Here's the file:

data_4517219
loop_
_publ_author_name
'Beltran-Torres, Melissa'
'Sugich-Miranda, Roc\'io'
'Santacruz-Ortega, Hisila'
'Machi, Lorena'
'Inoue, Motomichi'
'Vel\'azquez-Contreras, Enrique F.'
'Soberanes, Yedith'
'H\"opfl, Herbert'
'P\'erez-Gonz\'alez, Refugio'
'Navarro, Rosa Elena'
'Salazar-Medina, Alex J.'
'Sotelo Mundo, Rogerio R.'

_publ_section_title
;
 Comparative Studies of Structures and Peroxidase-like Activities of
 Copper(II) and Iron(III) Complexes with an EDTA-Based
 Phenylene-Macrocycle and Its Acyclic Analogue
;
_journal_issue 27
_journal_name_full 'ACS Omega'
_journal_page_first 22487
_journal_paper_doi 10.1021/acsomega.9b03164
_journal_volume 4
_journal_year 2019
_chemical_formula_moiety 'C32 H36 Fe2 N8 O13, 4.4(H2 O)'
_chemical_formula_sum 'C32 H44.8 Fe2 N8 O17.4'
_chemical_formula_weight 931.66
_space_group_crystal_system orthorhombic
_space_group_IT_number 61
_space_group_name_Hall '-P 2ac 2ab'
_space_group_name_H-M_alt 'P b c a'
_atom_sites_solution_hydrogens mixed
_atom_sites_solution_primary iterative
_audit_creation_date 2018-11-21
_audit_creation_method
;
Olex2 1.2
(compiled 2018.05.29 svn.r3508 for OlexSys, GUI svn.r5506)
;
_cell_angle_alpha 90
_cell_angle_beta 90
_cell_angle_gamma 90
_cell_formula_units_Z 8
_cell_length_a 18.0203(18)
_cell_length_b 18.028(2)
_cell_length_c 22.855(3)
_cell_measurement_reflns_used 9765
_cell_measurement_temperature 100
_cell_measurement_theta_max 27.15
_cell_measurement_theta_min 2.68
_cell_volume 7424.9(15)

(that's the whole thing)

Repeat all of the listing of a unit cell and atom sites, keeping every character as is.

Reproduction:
data_4517219
loop_
_publ_author_name
'Beltran-Torres, Melissa'
'Sugich-Miranda, Roc\'io'
'Santacruz-Ortega, Hisila'
'Machi, Lorena'
'Inoue, Motomichi'
'Vel\'azquez-Contreras, Enrique F.'
'Soberanes, Yedith'
'H\"opfl, Herbert'
'P\'erez-Gonz\'alez, Refugio'
'Navarro, Rosa Elena'
'Salazar-Medina, Alex J.'
'Sotelo Mundo, Rogerio R.'

_publ_section_title
;
 Comparative Studies of Structures and Peroxidase-like Activities of
 Copper(II) and Iron(III) Complexes with an EDTA-Based
 Phenylene-Macrocycle and Its Acyclic Analogue
;
_journal_issue 27
_journal_name_full 'ACS Omega'
_journal_page_first 22487
_journal_paper_doi 10.1021/acsomega.9b03164
_journal_volume 4
_journal_year 2019
_chemical_formula_moiety 'C32 H36 Fe2 N8 O13, 4.4(H2 O)'
_chemical_formula_sum 'C32 H44.8 Fe2 N8 O17.4'
_chemical_formula_weight 931.66
_space_group_crystal_system orthorhombic
_space_group_IT_number 61
_space_group_name_Hall '-P 2ac 2ab'
_space_group_name_H-M_alt 'P b c a'
_atom_sites_solution_hydrogens mixed
_atom_sites_solution_primary iterative
_audit_creation_date 2018-11-21
_audit_creation_method
;
Olex2 1.2
(compiled 2018.05.29 svn.r3508 for OlexSys, GUI svn.r5506)
;
_cell_angle_alpha 90
_cell_angle_beta 90
_cell_angle_gamma 90
_cell_formula_units_Z 8
_cell_length_a 18.0203(18)
_cell_length_b 18.028(2)
_cell_length_c 22.855(3)
_cell_measurement_reflns_used 9765
_cell_measurement_temperature 100
_cell_measurement_theta_max 27.15
_cell_measurement_theta_min 2.68
_cell_volume 7424.9(15)